Q&A: Video game holds promise for future of ADHD treatment

Michael Kofler
Michael J. Kofler

More children in the U.S. were being treated for ADHD in 2011 compared with 2007, according to the most recent data from the CDC, with the percentage of children aged 4 to 17 years taking an ADHD medication increasing from 4.8% in 2007 to 6.1% in 2011.

Despite the well-documented benefits of treatment, many children with ADHD are nonadherent to medication and behavioral therapy, both of which are considered maintenance therapies without long-lasting effects.

As a result, researchers have begun studying alternative treatment methods with potentially long-lasting benefits that may not require patients to undergo daily therapy.

The NIH in January awarded $2 million to Michael J. Kofler, PhD, director of the Children’s Learning Clinic and an assistant professor at Florida State University, and colleagues to test the effects of a video game-based approach to treat children with ADHD.

Kofler spoke with Healio Psychiatry about their research, how the games work and how specifically designed video games could enhance treatment options. – by Ryan McDonald

Question: What led to the initial idea of this video game approach as a potential treatment option for ADHD?

Answer: It’s really the culmination of about 15 years of research that I have been doing on this, which started from the position of looking at current treatments. We have very effective current treatments that work really well when they are actively engaged. Medication works well for about 80% to 90% of children with ADHD, but it only works on the days a patient takes it. The patient doesn’t get any benefits on days they don’t take their medication. Our behavioral interventions can also be very effective, but they only work while parents and teachers are doing it. There's some evidence that the effects of behavioral interventions start to go away within minutes or hours of removing some of the contingencies. We don't have anything that keeps working after we stop doing it. There’s not a penicillin for ADHD where a patient takes it for 10 days and doesn’t need it anymore. All treatments are what we call maintenance therapies, which means patients have to keep using them to keep getting the benefits. My work and the work of my mentor, Mark D. Rapport, PhD, and some of our colleagues, has really been looking at the why of ADHD. We know that children with ADHD have attention problems, and we know that many of them show these hyperactivity or impulsivity symptoms, but that doesn’t tell us why. That’s where we are with ADHD as a clinical diagnosis. The diagnosis says a patient has more difficulties with attention or with impulse control than other children their age. But it doesn't tell us why.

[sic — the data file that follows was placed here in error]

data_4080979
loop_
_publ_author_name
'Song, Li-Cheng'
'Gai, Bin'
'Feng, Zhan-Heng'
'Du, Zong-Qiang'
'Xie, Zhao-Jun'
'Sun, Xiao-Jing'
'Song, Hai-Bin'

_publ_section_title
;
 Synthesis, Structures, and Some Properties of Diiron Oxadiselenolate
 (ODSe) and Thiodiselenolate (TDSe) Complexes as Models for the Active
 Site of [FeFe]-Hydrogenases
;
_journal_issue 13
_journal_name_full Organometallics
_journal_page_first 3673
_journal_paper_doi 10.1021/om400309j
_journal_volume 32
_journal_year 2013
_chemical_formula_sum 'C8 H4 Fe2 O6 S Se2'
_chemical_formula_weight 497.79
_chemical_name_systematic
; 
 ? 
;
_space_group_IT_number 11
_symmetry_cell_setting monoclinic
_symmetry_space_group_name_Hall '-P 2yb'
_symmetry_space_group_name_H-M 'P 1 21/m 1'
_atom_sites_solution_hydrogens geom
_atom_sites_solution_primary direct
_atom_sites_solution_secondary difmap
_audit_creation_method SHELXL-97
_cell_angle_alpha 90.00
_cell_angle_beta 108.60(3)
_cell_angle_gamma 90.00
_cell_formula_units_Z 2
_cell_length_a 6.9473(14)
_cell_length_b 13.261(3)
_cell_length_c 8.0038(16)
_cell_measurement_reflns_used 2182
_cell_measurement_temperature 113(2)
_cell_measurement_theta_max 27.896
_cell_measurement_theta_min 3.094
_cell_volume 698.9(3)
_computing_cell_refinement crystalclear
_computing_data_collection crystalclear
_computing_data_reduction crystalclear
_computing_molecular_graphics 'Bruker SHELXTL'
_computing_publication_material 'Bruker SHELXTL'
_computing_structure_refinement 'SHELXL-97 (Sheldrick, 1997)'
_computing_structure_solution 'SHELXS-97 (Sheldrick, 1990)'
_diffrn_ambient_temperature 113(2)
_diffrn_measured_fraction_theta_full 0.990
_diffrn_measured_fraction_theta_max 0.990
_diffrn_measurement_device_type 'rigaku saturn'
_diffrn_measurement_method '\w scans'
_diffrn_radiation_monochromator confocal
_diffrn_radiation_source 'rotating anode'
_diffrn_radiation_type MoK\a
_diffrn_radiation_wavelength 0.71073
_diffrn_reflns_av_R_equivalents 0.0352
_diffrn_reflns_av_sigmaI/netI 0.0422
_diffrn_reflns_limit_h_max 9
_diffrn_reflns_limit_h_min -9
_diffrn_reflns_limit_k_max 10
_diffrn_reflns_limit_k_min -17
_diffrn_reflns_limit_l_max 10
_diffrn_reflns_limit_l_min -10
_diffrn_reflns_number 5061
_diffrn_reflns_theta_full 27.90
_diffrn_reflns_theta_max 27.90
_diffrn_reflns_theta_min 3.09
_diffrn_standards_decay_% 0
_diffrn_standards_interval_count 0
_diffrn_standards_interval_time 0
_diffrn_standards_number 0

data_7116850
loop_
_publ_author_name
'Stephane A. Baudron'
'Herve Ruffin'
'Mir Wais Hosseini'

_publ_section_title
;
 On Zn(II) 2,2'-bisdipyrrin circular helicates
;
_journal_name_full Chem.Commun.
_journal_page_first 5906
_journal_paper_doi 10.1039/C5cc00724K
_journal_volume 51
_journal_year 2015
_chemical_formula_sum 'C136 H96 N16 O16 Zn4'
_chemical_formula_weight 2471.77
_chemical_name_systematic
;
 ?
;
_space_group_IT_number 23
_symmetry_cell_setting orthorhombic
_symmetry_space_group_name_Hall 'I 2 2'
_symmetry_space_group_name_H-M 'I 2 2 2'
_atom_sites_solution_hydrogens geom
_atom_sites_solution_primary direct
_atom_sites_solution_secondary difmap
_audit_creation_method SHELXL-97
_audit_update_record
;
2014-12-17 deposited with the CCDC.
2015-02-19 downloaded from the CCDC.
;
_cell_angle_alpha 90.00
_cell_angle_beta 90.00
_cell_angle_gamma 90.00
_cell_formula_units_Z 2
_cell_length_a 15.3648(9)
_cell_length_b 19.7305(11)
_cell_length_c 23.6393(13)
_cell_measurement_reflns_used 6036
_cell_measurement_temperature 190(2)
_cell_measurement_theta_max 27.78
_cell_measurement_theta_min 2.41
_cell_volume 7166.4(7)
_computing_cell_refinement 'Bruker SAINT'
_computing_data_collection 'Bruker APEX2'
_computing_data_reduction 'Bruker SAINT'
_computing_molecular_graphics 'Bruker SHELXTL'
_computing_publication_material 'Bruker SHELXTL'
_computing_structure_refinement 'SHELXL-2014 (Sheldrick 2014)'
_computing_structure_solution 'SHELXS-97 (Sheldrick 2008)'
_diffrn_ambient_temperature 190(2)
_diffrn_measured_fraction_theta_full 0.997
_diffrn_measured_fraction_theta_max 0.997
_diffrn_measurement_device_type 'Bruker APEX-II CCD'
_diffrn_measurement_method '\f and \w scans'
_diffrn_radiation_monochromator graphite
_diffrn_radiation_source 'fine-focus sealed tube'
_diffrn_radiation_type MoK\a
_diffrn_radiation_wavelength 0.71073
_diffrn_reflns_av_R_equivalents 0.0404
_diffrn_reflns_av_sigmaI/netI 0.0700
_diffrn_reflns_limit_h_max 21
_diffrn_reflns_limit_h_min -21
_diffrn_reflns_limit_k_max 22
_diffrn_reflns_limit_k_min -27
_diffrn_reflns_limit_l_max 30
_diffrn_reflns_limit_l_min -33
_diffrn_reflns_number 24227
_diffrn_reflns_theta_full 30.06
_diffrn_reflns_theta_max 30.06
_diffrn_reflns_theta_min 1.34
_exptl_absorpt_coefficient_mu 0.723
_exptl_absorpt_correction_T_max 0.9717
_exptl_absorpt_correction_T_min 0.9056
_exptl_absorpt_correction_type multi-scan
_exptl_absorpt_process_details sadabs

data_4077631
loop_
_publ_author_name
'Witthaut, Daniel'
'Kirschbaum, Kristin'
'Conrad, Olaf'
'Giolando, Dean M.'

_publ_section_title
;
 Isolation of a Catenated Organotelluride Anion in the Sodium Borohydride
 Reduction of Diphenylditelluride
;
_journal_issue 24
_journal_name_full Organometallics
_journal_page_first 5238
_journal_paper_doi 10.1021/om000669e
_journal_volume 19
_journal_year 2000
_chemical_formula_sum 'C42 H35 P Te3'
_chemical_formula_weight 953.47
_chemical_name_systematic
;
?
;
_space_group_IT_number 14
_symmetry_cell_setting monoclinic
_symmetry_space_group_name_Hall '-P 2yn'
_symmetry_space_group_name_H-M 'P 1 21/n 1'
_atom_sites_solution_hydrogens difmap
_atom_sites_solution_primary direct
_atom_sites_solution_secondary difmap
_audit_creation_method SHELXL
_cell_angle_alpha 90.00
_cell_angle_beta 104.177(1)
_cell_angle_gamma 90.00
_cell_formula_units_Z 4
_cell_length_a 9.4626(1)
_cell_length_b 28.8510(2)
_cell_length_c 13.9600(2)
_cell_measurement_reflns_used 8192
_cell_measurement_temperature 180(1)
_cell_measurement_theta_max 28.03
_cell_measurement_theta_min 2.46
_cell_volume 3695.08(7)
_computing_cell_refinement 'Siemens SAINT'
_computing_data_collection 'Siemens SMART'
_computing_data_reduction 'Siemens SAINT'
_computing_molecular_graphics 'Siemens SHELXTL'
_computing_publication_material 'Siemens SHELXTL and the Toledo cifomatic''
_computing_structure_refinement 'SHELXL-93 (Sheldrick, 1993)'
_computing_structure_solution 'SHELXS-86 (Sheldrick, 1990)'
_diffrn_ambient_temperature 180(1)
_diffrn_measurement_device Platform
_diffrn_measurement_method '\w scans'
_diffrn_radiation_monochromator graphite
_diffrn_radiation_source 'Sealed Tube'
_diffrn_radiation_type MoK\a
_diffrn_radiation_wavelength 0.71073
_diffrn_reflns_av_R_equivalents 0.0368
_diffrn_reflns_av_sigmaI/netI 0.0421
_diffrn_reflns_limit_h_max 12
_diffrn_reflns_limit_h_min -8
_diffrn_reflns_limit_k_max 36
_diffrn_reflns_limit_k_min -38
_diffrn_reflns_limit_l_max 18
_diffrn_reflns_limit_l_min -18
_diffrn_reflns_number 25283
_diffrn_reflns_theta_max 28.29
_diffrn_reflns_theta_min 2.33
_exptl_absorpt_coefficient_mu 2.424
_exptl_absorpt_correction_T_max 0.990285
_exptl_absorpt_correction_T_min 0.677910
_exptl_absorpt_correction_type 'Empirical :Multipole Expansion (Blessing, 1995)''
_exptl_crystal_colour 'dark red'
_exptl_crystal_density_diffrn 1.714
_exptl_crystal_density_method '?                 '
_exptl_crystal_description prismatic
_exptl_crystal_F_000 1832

We’ve been doing a series of studies to really try and understand that why, and we kept coming back to these brain abilities called executive functions. These are a set of related abilities that involve the frontal and prefrontal areas of the brain that help us to control our impulses and to guide our behavior. In study after study, we found that these abilities were related to the difficulties with attention, the hyperactivity symptoms, as well as the secondary symptoms of ADHD such as social and academic difficulties. When that evidence base really became apparent to us, the idea became, ‘Well, if this is what is underlying the ADHD symptoms for a lot of these children, let's see if we can improve these executive functions. If we can, we should see reductions in the overt behavioral symptoms of the disorder.’

Q: How did you develop the game, and how does it work?